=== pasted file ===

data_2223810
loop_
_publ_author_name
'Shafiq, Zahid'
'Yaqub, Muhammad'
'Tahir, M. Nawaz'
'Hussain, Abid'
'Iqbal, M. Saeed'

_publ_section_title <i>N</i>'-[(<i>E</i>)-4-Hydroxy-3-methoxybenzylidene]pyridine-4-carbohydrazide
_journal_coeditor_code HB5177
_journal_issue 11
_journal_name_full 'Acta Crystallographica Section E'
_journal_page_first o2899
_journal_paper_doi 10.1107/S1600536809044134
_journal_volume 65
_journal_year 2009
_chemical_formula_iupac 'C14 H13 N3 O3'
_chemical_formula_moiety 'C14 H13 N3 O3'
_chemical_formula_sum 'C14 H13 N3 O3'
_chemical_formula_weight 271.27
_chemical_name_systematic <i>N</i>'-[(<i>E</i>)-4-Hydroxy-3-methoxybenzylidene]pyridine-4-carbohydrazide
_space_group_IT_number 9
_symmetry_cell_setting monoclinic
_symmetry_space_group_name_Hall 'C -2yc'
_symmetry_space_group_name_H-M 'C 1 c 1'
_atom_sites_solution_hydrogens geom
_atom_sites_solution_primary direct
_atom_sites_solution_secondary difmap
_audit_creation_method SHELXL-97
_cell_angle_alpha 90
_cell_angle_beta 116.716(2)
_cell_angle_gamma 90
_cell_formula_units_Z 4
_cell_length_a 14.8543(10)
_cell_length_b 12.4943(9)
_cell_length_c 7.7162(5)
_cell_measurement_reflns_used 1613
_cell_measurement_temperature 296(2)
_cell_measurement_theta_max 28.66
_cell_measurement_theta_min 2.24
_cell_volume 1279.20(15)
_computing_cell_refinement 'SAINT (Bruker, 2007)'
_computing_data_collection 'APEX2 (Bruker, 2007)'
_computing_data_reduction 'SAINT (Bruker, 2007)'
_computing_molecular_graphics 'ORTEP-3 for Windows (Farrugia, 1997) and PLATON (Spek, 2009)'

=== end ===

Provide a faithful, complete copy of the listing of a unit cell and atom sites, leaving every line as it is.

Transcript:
data_2223810
loop_
_publ_author_name
'Shafiq, Zahid'
'Yaqub, Muhammad'
'Tahir, M. Nawaz'
'Hussain, Abid'
'Iqbal, M. Saeed'

_publ_section_title <i>N</i>'-[(<i>E</i>)-4-Hydroxy-3-methoxybenzylidene]pyridine-4-carbohydrazide
_journal_coeditor_code HB5177
_journal_issue 11
_journal_name_full 'Acta Crystallographica Section E'
_journal_page_first o2899
_journal_paper_doi 10.1107/S1600536809044134
_journal_volume 65
_journal_year 2009
_chemical_formula_iupac 'C14 H13 N3 O3'
_chemical_formula_moiety 'C14 H13 N3 O3'
_chemical_formula_sum 'C14 H13 N3 O3'
_chemical_formula_weight 271.27
_chemical_name_systematic <i>N</i>'-[(<i>E</i>)-4-Hydroxy-3-methoxybenzylidene]pyridine-4-carbohydrazide
_space_group_IT_number 9
_symmetry_cell_setting monoclinic
_symmetry_space_group_name_Hall 'C -2yc'
_symmetry_space_group_name_H-M 'C 1 c 1'
_atom_sites_solution_hydrogens geom
_atom_sites_solution_primary direct
_atom_sites_solution_secondary difmap
_audit_creation_method SHELXL-97
_cell_angle_alpha 90
_cell_angle_beta 116.716(2)
_cell_angle_gamma 90
_cell_formula_units_Z 4
_cell_length_a 14.8543(10)
_cell_length_b 12.4943(9)
_cell_length_c 7.7162(5)
_cell_measurement_reflns_used 1613
_cell_measurement_temperature 296(2)
_cell_measurement_theta_max 28.66
_cell_measurement_theta_min 2.24
_cell_volume 1279.20(15)
_computing_cell_refinement 'SAINT (Bruker, 2007)'
_computing_data_collection 'APEX2 (Bruker, 2007)'
_computing_data_reduction 'SAINT (Bruker, 2007)'
_computing_molecular_graphics 'ORTEP-3 for Windows (Farrugia, 1997) and PLATON (Spek, 2009)'